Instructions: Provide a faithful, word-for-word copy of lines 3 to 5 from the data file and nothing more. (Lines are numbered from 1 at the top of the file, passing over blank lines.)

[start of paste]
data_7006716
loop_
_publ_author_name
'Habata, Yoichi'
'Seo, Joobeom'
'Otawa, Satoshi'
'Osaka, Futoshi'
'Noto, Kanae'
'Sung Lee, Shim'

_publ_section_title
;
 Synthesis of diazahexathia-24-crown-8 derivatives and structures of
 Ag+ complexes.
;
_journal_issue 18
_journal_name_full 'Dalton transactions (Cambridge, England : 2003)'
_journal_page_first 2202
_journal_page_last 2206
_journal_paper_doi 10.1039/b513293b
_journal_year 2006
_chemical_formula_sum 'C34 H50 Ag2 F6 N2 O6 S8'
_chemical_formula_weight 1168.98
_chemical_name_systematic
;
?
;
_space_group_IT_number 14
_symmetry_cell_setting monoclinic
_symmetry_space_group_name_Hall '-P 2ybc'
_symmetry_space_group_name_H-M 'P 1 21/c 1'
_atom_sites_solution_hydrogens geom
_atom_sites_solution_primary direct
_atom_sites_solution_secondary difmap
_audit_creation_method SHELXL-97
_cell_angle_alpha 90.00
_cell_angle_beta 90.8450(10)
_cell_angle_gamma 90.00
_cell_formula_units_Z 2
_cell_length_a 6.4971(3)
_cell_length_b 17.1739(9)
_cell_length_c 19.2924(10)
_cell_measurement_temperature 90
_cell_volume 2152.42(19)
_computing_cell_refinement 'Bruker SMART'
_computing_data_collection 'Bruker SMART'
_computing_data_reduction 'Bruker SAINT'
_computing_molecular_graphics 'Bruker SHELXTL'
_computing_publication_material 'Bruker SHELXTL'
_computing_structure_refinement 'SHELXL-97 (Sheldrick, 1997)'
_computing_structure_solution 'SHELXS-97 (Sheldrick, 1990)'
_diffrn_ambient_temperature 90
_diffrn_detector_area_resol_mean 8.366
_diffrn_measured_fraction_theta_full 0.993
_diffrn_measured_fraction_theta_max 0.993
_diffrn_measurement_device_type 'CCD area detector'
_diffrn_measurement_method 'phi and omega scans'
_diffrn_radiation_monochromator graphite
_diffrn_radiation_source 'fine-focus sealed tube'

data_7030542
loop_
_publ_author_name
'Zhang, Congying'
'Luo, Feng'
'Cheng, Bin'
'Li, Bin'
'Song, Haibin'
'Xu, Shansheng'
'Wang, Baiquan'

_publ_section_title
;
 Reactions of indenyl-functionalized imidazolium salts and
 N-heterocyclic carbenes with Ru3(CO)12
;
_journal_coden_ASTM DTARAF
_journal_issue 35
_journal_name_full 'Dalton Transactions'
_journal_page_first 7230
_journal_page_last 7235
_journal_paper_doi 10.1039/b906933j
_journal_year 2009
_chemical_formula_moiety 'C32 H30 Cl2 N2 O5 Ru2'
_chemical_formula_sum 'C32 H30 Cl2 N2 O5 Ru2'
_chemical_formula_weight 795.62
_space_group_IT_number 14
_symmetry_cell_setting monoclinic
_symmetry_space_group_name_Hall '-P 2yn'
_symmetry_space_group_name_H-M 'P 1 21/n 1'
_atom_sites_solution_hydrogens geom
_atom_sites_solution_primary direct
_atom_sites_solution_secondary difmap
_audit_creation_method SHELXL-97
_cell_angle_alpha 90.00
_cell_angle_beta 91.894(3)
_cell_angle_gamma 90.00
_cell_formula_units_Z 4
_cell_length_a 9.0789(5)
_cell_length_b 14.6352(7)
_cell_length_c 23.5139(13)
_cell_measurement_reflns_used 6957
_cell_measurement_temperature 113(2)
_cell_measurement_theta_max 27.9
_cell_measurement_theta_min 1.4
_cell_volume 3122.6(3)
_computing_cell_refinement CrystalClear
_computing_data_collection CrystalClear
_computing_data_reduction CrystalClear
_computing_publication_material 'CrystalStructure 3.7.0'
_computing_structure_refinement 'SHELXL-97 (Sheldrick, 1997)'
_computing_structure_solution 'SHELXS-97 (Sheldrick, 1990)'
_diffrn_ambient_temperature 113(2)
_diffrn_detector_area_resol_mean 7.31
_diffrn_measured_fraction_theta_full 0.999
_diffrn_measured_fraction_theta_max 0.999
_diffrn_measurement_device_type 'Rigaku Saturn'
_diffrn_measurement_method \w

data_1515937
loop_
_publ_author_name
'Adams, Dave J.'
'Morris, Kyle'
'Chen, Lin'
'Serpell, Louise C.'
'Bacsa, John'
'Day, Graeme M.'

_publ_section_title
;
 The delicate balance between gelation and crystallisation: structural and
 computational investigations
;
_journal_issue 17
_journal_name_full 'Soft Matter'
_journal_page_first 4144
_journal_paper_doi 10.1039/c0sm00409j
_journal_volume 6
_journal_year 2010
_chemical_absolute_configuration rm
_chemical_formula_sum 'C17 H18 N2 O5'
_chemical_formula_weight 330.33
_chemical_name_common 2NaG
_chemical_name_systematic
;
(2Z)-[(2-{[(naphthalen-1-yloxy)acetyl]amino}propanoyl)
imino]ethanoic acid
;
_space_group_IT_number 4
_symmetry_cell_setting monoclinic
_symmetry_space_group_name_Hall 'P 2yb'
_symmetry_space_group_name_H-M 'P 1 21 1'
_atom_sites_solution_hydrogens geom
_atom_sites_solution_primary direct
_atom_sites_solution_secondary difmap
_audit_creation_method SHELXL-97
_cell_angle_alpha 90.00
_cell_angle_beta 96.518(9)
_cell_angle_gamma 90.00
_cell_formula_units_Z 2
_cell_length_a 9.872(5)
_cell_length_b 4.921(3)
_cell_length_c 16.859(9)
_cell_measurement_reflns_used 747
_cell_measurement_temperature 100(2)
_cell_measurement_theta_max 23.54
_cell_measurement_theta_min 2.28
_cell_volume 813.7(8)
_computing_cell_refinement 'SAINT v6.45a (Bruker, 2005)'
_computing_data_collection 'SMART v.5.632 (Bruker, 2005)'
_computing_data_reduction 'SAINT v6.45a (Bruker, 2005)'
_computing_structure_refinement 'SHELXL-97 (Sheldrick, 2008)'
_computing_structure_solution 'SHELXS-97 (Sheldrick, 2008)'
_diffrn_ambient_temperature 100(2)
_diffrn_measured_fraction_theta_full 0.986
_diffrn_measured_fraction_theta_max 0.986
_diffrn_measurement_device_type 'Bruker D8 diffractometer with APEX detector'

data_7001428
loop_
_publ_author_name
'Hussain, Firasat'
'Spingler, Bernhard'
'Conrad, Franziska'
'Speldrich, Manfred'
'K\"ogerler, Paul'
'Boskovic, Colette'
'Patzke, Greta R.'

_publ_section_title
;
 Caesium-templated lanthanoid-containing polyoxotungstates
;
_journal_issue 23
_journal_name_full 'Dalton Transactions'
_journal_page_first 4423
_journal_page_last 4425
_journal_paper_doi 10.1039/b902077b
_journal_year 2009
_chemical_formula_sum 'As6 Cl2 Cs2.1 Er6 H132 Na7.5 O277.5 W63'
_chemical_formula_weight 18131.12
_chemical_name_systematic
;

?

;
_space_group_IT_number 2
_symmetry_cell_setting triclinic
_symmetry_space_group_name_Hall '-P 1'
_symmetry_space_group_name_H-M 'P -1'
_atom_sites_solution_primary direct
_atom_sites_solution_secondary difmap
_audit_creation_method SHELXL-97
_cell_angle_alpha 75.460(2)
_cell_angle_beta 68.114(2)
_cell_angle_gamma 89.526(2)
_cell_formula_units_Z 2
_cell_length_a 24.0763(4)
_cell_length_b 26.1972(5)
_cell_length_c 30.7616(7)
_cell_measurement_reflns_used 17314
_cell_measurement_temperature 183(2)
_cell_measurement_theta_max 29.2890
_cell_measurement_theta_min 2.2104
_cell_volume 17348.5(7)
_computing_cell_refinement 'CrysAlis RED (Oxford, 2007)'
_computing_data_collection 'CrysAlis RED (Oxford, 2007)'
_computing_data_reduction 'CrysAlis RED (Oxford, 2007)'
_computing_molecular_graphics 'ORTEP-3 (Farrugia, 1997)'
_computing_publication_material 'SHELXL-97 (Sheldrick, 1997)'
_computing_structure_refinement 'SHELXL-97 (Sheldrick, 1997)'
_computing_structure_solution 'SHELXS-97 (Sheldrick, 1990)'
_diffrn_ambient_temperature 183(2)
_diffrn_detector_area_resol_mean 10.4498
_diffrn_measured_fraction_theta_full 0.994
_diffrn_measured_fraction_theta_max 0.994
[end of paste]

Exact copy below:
_publ_author_name
'Habata, Yoichi'
'Seo, Joobeom'